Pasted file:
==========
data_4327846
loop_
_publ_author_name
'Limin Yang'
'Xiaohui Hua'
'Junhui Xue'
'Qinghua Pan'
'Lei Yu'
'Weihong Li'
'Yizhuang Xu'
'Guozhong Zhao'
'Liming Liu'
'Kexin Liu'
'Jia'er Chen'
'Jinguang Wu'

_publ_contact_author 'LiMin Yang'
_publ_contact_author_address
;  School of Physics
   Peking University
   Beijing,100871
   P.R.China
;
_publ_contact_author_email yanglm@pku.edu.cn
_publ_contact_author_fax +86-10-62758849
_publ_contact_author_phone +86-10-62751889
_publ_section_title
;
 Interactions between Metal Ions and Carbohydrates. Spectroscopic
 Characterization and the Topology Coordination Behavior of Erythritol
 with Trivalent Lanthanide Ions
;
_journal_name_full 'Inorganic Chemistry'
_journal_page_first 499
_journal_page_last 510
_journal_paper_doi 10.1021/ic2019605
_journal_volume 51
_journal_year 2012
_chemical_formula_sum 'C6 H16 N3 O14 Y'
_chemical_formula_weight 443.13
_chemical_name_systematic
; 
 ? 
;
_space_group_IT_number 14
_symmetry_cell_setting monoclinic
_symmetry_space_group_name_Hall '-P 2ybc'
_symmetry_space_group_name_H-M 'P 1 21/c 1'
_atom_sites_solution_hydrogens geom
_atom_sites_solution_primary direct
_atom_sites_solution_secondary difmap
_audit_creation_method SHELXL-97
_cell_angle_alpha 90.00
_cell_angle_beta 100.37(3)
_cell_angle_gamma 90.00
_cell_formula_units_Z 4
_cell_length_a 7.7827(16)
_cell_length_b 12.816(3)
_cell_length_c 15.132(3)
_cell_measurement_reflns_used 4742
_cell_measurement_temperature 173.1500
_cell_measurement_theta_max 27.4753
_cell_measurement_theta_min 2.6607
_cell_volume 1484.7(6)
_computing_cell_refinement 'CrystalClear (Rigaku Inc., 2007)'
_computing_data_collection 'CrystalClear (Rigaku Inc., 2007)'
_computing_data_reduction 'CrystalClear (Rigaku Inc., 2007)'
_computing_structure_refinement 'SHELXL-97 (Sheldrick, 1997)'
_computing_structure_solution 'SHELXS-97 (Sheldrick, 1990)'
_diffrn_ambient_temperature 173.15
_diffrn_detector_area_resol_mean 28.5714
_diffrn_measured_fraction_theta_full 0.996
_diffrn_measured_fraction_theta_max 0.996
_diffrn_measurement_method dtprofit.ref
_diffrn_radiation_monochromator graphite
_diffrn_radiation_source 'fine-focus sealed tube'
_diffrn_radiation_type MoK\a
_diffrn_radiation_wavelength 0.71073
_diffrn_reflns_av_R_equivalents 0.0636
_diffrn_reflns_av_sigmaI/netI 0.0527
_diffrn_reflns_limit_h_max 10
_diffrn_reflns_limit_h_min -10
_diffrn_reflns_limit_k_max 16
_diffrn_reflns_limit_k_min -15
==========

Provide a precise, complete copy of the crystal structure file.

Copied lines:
data_4327846
loop_
_publ_author_name
'Limin Yang'
'Xiaohui Hua'
'Junhui Xue'
'Qinghua Pan'
'Lei Yu'
'Weihong Li'
'Yizhuang Xu'
'Guozhong Zhao'
'Liming Liu'
'Kexin Liu'
'Jia'er Chen'
'Jinguang Wu'

_publ_contact_author 'LiMin Yang'
_publ_contact_author_address
;  School of Physics
   Peking University
   Beijing,100871
   P.R.China
;
_publ_contact_author_email yanglm@pku.edu.cn
_publ_contact_author_fax +86-10-62758849
_publ_contact_author_phone +86-10-62751889
_publ_section_title
;
 Interactions between Metal Ions and Carbohydrates. Spectroscopic
 Characterization and the Topology Coordination Behavior of Erythritol
 with Trivalent Lanthanide Ions
;
_journal_name_full 'Inorganic Chemistry'
_journal_page_first 499
_journal_page_last 510
_journal_paper_doi 10.1021/ic2019605
_journal_volume 51
_journal_year 2012
_chemical_formula_sum 'C6 H16 N3 O14 Y'
_chemical_formula_weight 443.13
_chemical_name_systematic
; 
 ? 
;
_space_group_IT_number 14
_symmetry_cell_setting monoclinic
_symmetry_space_group_name_Hall '-P 2ybc'
_symmetry_space_group_name_H-M 'P 1 21/c 1'
_atom_sites_solution_hydrogens geom
_atom_sites_solution_primary direct
_atom_sites_solution_secondary difmap
_audit_creation_method SHELXL-97
_cell_angle_alpha 90.00
_cell_angle_beta 100.37(3)
_cell_angle_gamma 90.00
_cell_formula_units_Z 4
_cell_length_a 7.7827(16)
_cell_length_b 12.816(3)
_cell_length_c 15.132(3)
_cell_measurement_reflns_used 4742
_cell_measurement_temperature 173.1500
_cell_measurement_theta_max 27.4753
_cell_measurement_theta_min 2.6607
_cell_volume 1484.7(6)
_computing_cell_refinement 'CrystalClear (Rigaku Inc., 2007)'
_computing_data_collection 'CrystalClear (Rigaku Inc., 2007)'
_computing_data_reduction 'CrystalClear (Rigaku Inc., 2007)'
_computing_structure_refinement 'SHELXL-97 (Sheldrick, 1997)'
_computing_structure_solution 'SHELXS-97 (Sheldrick, 1990)'
_diffrn_ambient_temperature 173.15
_diffrn_detector_area_resol_mean 28.5714
_diffrn_measured_fraction_theta_full 0.996
_diffrn_measured_fraction_theta_max 0.996
_diffrn_measurement_method dtprofit.ref
_diffrn_radiation_monochromator graphite
_diffrn_radiation_source 'fine-focus sealed tube'
_diffrn_radiation_type MoK\a
_diffrn_radiation_wavelength 0.71073
_diffrn_reflns_av_R_equivalents 0.0636
_diffrn_reflns_av_sigmaI/netI 0.0527
_diffrn_reflns_limit_h_max 10
_diffrn_reflns_limit_h_min -10
_diffrn_reflns_limit_k_max 16
_diffrn_reflns_limit_k_min -15